Dry beans are nutrient-dense in that the amount of nutrients provided per calorie is particularly high.   Increased intake will provide nutritional benefits to the diet, and may help to reduce disease risk and enhance longevity.  In a recent multicultural study, the consumption of beans was shown to be the only dietary component related to longevity.  In a study called the “Food Habits in Later Life Study,” investigators found that for every 20g intake of legumes (including dry beans), the risk ratio of death was reduced by 6% in the older people (aged 70 and older) studied.
Dry Beans are Nutritionally Rich
Although dry beans vary considerably in flavor, size, color, and shape, their nutritional composition is remarkably similar. (Table 1 provides an example of the nutrient content of cooked dry beans.) They are packed with protein, carbohydrates, vitamins and minerals, and are low in fat.    One half cup of cooked dry beans contains approximately 115 calories and provides 8 grams of protein. In addition to macronutrients, vitamins and minerals, dry beans contain several types of phytochemicals. They are rich in lignans, which may play a role in preventing osteoporosis, heart disease, and certain cancers. The flavonoids in beans may help reduce heart disease and cancer risk. The plant stanol esters, or phytosterols, contained in dry beans may help reduce blood cholesterol levels.
Dry Beans Provide Complex Carbohydrates
Sixty to 65% of the calories in dry beans are from carbohydrates, predominantly in the form of starch, resistant starch, and small amounts of non-starch polysaccharides.  Dry beans have a low glycemic index, with values varying from 27-42% relative to glucose and 40-59% relative to white bread.  The reduced glycemic index of dry beans helps reduce the glycemic load of the diet when served in a mixed meal.  The properties of the carbohydrates found in dry beans, along with their fiber content, make them ideal foods for the management of abnormalities associated with insulin resistance, diabetes and hyperlipidemia.
Beans contain some complex sugars of the raffinose family.  These are the sugars that cause digestive issues with bean consumption.  These sugars must be broken down by enzymes that are not available in the human digestive system and are therefore available for microbial action in the colon, resulting in gas production and flatulence.  These sugars can be removed effectively from the beans by soaking the beans, and then cooking them, discarding the soaking and cooking liquids.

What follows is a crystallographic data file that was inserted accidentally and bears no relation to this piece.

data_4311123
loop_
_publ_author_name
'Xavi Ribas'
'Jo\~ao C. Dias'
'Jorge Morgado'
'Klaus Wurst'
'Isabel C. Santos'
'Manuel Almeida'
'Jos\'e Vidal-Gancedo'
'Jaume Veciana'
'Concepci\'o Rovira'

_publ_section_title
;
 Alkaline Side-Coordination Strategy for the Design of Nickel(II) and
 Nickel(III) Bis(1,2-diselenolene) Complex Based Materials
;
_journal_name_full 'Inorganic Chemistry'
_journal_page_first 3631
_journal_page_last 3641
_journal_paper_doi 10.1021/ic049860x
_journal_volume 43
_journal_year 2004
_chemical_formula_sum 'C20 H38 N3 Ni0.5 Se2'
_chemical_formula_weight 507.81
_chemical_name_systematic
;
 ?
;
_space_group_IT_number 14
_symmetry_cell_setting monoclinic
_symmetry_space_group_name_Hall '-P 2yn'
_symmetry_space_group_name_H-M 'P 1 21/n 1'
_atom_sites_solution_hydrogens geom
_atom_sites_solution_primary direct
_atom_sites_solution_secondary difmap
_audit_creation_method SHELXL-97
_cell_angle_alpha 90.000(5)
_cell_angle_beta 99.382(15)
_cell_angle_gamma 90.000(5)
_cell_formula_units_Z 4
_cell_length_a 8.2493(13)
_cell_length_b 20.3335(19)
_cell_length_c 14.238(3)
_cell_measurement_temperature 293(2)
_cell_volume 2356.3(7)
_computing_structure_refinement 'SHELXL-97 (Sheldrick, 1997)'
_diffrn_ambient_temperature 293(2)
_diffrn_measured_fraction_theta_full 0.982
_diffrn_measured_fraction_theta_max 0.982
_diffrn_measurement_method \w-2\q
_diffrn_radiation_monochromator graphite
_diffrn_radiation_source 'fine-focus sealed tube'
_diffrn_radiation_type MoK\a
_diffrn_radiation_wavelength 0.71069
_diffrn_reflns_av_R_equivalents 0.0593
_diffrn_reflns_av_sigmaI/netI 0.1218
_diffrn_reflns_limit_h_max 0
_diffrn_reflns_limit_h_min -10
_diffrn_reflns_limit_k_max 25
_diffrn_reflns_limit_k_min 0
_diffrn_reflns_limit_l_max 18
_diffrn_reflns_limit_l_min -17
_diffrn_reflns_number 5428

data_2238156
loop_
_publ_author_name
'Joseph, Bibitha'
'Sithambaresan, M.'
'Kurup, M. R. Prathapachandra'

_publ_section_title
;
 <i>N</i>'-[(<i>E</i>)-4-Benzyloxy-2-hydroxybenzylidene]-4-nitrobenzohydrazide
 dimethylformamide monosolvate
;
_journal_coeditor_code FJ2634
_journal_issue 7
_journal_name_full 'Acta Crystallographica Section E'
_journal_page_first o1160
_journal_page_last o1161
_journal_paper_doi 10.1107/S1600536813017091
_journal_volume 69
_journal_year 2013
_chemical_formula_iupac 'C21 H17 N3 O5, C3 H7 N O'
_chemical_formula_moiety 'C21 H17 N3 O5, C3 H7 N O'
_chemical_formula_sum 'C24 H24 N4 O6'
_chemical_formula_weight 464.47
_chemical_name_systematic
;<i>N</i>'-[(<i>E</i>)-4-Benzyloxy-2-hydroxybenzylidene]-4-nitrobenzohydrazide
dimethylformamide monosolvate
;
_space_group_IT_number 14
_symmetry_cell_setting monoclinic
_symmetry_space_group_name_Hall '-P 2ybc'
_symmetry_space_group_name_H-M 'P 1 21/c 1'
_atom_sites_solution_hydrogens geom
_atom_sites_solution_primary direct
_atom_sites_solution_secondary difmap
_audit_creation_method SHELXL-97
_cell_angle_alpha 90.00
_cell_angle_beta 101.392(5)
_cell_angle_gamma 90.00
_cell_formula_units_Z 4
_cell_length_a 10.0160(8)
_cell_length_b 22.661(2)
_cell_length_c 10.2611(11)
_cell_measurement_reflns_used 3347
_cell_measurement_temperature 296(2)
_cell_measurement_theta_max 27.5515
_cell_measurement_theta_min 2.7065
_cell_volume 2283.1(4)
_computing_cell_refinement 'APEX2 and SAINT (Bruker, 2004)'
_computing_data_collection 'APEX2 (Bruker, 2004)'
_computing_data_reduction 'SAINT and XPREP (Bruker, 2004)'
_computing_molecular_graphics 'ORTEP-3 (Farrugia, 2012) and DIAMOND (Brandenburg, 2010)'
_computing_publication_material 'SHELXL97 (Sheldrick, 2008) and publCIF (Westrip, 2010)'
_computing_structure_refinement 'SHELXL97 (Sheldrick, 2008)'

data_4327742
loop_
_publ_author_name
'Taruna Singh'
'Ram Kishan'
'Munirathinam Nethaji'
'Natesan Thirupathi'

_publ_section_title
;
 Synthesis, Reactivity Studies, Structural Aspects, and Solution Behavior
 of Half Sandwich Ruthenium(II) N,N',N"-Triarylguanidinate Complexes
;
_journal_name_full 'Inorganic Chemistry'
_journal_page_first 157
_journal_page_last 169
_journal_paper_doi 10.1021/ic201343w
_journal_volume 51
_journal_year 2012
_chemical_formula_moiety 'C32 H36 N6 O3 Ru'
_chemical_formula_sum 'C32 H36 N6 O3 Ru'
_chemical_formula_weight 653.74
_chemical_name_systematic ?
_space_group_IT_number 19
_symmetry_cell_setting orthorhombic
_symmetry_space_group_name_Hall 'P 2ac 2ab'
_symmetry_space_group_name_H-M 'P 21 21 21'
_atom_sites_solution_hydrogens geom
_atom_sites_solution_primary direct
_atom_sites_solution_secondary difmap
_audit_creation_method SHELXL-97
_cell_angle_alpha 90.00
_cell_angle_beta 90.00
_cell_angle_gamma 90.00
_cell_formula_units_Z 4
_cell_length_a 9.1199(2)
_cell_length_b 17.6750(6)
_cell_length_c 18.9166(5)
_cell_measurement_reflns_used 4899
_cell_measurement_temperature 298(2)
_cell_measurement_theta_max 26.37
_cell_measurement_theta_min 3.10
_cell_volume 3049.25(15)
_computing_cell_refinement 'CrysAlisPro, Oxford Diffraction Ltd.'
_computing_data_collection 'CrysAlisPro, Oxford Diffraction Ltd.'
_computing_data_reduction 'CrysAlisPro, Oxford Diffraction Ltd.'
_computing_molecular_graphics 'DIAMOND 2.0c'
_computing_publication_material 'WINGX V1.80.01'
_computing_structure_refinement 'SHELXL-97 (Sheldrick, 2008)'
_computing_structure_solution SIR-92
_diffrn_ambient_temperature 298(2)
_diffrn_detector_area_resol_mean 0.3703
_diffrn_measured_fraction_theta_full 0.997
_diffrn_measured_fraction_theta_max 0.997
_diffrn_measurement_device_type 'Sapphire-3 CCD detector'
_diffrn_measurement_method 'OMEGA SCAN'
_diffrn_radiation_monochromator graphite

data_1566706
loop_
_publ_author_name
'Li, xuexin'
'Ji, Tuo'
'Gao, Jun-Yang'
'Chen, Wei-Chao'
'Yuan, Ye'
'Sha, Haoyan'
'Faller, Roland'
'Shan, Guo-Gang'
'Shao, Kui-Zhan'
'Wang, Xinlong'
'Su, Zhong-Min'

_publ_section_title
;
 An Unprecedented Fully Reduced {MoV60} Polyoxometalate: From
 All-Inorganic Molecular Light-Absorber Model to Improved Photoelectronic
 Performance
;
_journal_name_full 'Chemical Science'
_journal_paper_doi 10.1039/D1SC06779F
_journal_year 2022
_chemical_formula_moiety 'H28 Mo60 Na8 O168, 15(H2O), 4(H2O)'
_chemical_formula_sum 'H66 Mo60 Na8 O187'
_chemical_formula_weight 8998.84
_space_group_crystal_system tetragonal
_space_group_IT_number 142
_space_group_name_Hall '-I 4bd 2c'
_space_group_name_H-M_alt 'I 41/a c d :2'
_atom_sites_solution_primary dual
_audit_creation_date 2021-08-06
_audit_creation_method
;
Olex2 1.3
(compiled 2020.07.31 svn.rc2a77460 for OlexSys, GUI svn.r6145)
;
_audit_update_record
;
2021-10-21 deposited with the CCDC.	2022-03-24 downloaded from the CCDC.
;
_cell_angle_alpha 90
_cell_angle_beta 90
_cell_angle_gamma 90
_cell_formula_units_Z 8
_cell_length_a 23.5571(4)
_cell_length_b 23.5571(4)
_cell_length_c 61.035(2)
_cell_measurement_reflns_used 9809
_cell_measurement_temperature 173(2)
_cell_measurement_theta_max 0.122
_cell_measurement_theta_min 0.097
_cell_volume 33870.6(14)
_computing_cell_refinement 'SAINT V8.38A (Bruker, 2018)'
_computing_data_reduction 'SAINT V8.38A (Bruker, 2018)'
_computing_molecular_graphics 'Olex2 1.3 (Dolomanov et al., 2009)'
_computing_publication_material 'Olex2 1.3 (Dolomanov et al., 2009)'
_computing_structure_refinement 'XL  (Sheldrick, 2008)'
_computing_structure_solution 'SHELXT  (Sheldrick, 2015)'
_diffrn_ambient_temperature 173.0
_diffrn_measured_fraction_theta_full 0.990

Dry Beans Provide Beneficial Dietary Fiber
Dry beans are rich in both soluble and insoluble fibers, so they provide the nutritional benefits of both fiber classes.  The soluble fiber in beans dissolves in water, trapping bile which helps to lower blood levels of LDL cholesterol, especially if LDL cholesterol levels were high to begin with, without compromising the level of protective HDL cholesterol. Dry beans also provide substantial amounts of insoluble fiber, which help attract water to the stool and enhance transit time of waste through the colon.  This may help to combat constipation, colon cancer, and other conditions that afflict the digestive tract.
Dry Beans are a Major Source of Dietary Protein
Dry beans are very good source of low fat protein. They contain between 21 to 25% protein by weight, which is much higher than other vegetable products.  In many parts of the world, they provide a substantial proportion of the total protein intake for the population.  The intake of dried beans as a protein source is extremely important worldwide as they provide a good source of protein at minimal cost relative to the production of animal protein sources.
Dry Beans are Low in Fat
The fat content of dry beans is very low (less than 2% of total content), and they contain predominately unsaturated fatty acids.  There is some variation based on variety and growth conditions, but most beans contain about 85% of their fat as unsaturated fatty acids.  Because dry beans are plant foods, they are cholesterol-free.
Dry Beans are Plentiful in Vitamins and Minerals